author = "Knych, {Heather K} and Eugene Steffey and Mama, {Khursheed R.} and Stanley, {Scott D}",
year = "2009",
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doi = "10.2460/ajvr.70.10.1193",
language = "English (US)",
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T1 - Effects of high plasma fentanyl concentrations on minimum alveolar concentration of isoflurane in horses

AU - Knych, Heather K

AU - Steffey, Eugene

AU - Mama, Khursheed R.

AU - Stanley, Scott D

PY - 2009/10

Y1 - 2009/10

N2 - Objective - To verify the isoflurane anesthetic minimum alveolar concentration (MAC)-sparing effect of a previously administered target plasma fentanyl concentration of 16 ng/mL and characterize an anticipated further sparing in isoflurane MAC associated with higher target plasma fentanyl concentrations. Animals - 8 horses. Procedures - Horses were assigned 2 of 3 target plasma fentanyl concentrations (16, 24, and 32 ng/mL), administered in ascending order. Following determination of baseline MAC, horses received a loading dose of fentanyl followed by a constant rate infusion; MAC determination was performed in triplicate at baseline and at each fentanyl concentration. Venous blood samples were collected throughout the study for determination of actual plasma fentanyl concentrations. Recovery from anesthesia was monitored, and behaviors were rated as excellent, good, fair, or poor. Results - Mean ± SD fentanyl plasma concentrations were 13.9 ± 2.6 ng/mL, 20.1 ± 3.6 ng/mL, and 24.1 ± 2.4 ng/mL for target concentrations of 16, 24, and 32 ng/mL, respectively. The corresponding changes in the MAC of isoflurane were -3.28%, -6.23%, and +1.14%. None of the changes were significant. Recovery behavior was variable and included highly undesirable, potentially injurious excitatory behavior. Conclusions and Clinical Relevance - Results of the study did not verify an isoflurane-sparing effect of fentanyl at a plasma target concentration of 16 ng/mL. Furthermore, a reduction in MAC was not detected at higher fentanyl concentrations. Overall, results did not support the routine use of fentanyl as an anesthetic adjuvant in adult horses.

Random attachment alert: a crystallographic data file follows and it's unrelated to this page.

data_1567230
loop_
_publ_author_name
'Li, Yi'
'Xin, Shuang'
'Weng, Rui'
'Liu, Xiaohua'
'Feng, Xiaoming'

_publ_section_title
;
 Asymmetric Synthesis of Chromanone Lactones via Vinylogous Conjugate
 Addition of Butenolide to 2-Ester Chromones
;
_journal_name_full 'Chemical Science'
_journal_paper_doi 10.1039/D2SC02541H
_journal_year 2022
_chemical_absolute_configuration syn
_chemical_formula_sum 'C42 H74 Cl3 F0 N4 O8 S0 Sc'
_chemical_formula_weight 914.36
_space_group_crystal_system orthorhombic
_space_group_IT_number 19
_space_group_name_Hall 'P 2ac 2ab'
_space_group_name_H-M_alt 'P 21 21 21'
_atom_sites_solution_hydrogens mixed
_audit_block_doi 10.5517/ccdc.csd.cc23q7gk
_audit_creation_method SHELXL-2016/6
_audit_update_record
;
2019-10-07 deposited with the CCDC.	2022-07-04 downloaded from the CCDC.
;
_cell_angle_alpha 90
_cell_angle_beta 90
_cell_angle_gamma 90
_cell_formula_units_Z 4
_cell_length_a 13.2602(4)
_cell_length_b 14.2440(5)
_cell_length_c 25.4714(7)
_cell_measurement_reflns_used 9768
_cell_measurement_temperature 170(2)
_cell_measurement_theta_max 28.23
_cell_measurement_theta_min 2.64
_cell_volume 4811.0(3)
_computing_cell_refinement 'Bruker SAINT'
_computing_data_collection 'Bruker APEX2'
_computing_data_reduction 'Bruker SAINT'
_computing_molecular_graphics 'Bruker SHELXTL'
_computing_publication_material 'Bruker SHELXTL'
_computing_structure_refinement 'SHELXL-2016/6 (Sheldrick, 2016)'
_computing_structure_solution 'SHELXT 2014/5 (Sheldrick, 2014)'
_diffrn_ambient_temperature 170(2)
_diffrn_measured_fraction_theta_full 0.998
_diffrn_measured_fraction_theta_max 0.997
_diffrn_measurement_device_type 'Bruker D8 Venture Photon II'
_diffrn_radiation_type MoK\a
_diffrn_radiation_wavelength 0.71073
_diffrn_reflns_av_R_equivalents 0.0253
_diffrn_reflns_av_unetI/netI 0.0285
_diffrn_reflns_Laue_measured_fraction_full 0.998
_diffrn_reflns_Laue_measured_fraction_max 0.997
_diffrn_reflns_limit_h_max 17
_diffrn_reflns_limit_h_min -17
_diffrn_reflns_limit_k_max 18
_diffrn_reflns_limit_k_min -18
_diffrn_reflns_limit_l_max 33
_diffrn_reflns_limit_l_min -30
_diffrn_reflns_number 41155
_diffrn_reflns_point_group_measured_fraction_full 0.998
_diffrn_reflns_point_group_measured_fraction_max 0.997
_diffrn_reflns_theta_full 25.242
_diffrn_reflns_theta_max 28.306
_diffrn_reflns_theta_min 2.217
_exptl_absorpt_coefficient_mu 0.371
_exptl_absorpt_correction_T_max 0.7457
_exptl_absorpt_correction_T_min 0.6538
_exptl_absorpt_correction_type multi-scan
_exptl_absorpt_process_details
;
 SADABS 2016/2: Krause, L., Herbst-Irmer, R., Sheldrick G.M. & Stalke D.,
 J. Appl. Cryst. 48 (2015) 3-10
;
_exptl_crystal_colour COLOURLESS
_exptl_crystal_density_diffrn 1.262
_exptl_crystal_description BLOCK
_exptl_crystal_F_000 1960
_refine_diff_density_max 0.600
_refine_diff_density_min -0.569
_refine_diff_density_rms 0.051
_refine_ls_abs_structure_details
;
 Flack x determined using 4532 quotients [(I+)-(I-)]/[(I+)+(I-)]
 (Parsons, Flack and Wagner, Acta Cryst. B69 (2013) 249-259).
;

AB - Objective - To verify the isoflurane anesthetic minimum alveolar concentration (MAC)-sparing effect of a previously administered target plasma fentanyl concentration of 16 ng/mL and characterize an anticipated further sparing in isoflurane MAC associated with higher target plasma fentanyl concentrations. Animals - 8 horses. Procedures - Horses were assigned 2 of 3 target plasma fentanyl concentrations (16, 24, and 32 ng/mL), administered in ascending order. Following determination of baseline MAC, horses received a loading dose of fentanyl followed by a constant rate infusion; MAC determination was performed in triplicate at baseline and at each fentanyl concentration. Venous blood samples were collected throughout the study for determination of actual plasma fentanyl concentrations. Recovery from anesthesia was monitored, and behaviors were rated as excellent, good, fair, or poor. Results - Mean ± SD fentanyl plasma concentrations were 13.9 ± 2.6 ng/mL, 20.1 ± 3.6 ng/mL, and 24.1 ± 2.4 ng/mL for target concentrations of 16, 24, and 32 ng/mL, respectively. The corresponding changes in the MAC of isoflurane were -3.28%, -6.23%, and +1.14%. None of the changes were significant. Recovery behavior was variable and included highly undesirable, potentially injurious excitatory behavior. Conclusions and Clinical Relevance - Results of the study did not verify an isoflurane-sparing effect of fentanyl at a plasma target concentration of 16 ng/mL. Furthermore, a reduction in MAC was not detected at higher fentanyl concentrations. Overall, results did not support the routine use of fentanyl as an anesthetic adjuvant in adult horses.